[0033] When there is sufficient gas pressure in the sprinkler piping network 110, the gas pressure is fluidly transmitted to the dry pilot actuator 160 via the monitoring port 166 to keep the dry pilot actuator 160 closed. The dry pilot actuator 160 is preferably biased such that, when the gas pressure in the sprinkler piping network 110 drops to a trip pressure set point of the dry pilot actuator 160, the dry pilot actuator 160 opens to allow the fluid from the prime chamber 123 to drain and thus open the control valve 120. The source of gas to pressurize the sprinkler piping network 110 can come from a gas compressor (not shown) attached locally or disposed in a remote location. In some embodiments, the gas compressor can be connected to a pressurized storage tank that is connected to the sprinkler piping network 110.

[0034] In operation, the dry pilot actuator 160 controls fluid pressure in the prime chamber 123 so as to either close the control valve 120 to isolate the sprinkler piping network 110 from the fire suppression source or open the control valve 120 to allow fluid from the fire suppression source to enter into the sprinkler piping network 110 and out one or more sprinklers 140 to cover the area to be protected. Preferably, the dry pilot actuator 160 is a differential fluid control valve that is configured to have a differential ratio of the inlet fluid pressure to the gas pressure that is in a range of approximately 4 to 36. Preferably, the dry pilot actuator 160 is configured to actuate when the gas pressure drops to or below a trip pressure set point that is in a range of 5 psi to 8 psi, and more preferably in a range of 5 psi to 7 psi. Preferably, a trip setpoint variance ratio of the dry pilot actuator 160 is 0.045 or less, more preferably, 0.022 or less, and even more preferably, 0.013 or less. In some embodiments, the trip setpoint variance ratio is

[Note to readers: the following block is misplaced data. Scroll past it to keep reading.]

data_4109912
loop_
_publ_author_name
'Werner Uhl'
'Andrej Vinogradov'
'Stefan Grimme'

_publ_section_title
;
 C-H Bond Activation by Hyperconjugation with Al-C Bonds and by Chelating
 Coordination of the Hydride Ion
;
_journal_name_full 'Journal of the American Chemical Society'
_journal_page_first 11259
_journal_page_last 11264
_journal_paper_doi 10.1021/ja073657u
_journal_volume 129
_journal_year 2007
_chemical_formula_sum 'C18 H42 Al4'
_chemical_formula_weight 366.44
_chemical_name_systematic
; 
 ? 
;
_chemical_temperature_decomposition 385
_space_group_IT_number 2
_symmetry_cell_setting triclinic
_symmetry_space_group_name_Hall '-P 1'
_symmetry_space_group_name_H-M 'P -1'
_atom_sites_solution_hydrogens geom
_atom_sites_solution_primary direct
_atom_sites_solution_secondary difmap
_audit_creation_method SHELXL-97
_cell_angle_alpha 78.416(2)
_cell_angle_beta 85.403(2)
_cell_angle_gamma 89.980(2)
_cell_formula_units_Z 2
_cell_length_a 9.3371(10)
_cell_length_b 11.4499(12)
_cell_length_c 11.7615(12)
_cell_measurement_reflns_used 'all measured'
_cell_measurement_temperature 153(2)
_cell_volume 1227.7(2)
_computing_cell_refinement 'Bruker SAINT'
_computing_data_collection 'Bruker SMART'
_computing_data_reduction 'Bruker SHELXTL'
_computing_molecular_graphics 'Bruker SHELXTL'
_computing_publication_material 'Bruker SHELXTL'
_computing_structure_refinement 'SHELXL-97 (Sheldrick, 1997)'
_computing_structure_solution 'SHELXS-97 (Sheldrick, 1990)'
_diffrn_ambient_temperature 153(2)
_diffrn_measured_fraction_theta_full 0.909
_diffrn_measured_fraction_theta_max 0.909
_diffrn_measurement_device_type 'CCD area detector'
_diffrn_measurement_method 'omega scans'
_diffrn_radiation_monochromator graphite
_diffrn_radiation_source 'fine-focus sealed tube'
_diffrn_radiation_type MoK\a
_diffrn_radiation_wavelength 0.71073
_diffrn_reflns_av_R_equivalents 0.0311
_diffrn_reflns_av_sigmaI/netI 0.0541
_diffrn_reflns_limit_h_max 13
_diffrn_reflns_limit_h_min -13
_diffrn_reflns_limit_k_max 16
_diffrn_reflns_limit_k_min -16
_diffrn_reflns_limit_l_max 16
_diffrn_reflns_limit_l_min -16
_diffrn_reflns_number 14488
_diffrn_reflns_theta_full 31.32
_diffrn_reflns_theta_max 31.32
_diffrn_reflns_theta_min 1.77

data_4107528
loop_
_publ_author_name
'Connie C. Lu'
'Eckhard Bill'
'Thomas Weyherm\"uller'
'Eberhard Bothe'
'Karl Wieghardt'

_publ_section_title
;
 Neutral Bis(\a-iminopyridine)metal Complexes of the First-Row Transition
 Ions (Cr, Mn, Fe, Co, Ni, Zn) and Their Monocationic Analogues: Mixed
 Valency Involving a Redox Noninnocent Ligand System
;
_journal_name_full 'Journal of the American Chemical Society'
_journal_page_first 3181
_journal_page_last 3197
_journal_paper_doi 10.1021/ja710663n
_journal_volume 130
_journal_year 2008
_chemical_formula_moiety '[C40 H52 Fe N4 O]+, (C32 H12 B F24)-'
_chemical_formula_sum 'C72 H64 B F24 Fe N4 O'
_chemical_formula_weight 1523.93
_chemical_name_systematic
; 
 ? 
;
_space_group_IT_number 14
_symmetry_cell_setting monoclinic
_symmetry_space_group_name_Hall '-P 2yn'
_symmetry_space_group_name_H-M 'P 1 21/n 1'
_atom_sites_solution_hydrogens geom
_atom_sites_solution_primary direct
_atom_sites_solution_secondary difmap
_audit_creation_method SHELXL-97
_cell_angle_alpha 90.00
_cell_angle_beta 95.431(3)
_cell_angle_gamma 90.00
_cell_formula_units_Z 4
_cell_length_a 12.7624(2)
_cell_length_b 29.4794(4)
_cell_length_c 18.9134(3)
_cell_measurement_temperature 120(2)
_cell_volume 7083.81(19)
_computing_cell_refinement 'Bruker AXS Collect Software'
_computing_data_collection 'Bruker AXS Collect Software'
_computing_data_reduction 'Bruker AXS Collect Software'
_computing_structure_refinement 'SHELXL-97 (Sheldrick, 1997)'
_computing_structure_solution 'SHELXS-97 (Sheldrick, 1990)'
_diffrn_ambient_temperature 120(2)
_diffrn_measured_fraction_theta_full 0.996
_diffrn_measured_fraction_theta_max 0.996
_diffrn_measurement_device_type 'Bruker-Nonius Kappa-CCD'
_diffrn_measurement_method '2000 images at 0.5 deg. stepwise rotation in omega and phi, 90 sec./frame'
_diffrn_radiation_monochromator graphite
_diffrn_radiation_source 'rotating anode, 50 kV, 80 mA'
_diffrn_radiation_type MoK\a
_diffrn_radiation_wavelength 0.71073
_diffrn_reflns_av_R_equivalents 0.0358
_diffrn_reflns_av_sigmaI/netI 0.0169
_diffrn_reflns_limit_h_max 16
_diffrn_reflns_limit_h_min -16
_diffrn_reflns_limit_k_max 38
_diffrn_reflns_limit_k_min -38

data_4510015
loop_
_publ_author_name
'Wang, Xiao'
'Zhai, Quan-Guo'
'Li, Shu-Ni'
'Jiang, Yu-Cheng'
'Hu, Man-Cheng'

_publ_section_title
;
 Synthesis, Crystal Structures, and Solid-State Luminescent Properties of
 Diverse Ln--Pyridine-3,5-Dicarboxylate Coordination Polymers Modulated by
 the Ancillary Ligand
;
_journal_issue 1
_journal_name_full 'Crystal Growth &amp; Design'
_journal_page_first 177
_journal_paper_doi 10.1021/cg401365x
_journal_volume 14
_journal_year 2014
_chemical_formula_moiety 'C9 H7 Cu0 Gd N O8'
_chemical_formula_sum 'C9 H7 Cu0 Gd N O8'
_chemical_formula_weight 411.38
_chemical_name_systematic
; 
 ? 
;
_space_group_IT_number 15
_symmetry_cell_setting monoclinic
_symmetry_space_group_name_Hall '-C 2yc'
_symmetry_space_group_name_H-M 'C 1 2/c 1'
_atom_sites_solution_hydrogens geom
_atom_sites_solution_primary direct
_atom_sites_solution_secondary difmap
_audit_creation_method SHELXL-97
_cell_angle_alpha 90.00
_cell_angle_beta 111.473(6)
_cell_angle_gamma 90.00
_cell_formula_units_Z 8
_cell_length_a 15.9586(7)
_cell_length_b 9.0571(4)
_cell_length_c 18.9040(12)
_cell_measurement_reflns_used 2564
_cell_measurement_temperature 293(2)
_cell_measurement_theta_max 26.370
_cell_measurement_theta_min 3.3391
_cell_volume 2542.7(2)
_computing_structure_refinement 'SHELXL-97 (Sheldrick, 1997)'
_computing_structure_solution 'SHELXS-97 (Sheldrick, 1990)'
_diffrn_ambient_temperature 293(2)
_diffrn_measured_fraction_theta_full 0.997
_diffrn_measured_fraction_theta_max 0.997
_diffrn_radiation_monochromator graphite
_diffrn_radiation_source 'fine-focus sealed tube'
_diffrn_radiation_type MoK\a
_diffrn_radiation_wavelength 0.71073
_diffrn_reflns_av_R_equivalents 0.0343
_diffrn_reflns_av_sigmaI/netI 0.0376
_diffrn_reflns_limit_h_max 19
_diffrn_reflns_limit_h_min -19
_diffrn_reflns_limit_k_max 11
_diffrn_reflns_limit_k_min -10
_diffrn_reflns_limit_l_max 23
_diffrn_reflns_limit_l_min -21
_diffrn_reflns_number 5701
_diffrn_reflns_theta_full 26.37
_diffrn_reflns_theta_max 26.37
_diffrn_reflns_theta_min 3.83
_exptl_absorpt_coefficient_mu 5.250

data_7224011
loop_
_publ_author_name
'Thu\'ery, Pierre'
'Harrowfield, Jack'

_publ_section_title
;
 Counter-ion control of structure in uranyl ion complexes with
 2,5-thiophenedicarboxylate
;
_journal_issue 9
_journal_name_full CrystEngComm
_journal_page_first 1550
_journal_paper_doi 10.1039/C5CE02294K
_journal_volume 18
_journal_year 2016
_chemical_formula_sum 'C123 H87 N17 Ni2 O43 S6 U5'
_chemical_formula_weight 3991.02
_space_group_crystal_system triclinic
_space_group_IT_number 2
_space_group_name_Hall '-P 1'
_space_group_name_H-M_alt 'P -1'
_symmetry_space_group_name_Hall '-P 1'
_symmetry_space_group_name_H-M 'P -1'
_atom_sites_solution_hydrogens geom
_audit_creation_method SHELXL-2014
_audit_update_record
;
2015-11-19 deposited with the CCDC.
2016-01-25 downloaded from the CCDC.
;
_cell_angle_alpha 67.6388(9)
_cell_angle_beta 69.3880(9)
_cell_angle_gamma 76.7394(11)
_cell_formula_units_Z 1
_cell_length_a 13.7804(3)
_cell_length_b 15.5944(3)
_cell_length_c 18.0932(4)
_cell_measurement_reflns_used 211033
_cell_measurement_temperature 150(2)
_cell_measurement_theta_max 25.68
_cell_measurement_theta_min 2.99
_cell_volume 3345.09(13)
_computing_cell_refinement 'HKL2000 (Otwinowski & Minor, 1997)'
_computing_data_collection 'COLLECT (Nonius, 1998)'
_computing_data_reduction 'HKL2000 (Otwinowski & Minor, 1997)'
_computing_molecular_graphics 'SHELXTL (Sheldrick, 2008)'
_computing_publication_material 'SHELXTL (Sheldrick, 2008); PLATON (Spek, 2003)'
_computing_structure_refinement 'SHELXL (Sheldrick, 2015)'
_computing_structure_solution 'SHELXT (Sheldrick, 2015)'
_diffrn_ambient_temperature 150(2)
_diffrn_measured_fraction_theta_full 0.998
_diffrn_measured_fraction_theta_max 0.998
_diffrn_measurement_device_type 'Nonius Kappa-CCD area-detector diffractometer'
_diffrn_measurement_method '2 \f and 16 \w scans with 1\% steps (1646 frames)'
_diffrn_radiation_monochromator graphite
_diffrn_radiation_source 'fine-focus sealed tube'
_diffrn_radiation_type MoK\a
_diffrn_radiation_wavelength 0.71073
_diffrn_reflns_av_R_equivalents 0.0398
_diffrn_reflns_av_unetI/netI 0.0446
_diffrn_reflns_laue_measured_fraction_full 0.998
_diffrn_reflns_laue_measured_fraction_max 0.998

preferably in a range of 0.007 to 0.045, and more preferably, in a range of 0.010 to 0.022. For example, if the trip pressure set point changes 10 psi (e.g., from 5psi to 15 psi) as the inlet pressure changes from 20 psi to 250 psi, the trip setpoint variance ratio will be 0.043 (10/230) and thus a relatively low trip setpoint variance ratio. In contrast, some prior art pilot actuators have a trip setpoint variance ratio that is relatively large. For example, the Tyco Model DP- 1 Dry Pipe Actuator discussed above has a trip setpoint variance ratio of 0.065 ((25 psi -10 psi)/(250 psi-20psi)) and the Reliable Model A Dry Pilot Line Actuator has a trip setpoint variance ratio of 0.19 ((40-10)/(175-20)). While the Victaulic Series 776 Low Pressure Actuator purports to have a relatively constant trip set point, the Victaulic actuator has a complex flow path in which the flow through the actuator is split into two portions. Embodiments of the present technology provide for a less complex flow path in which a total fluid flow from the inlet port to the output port passes through the actuator seat and to the output port.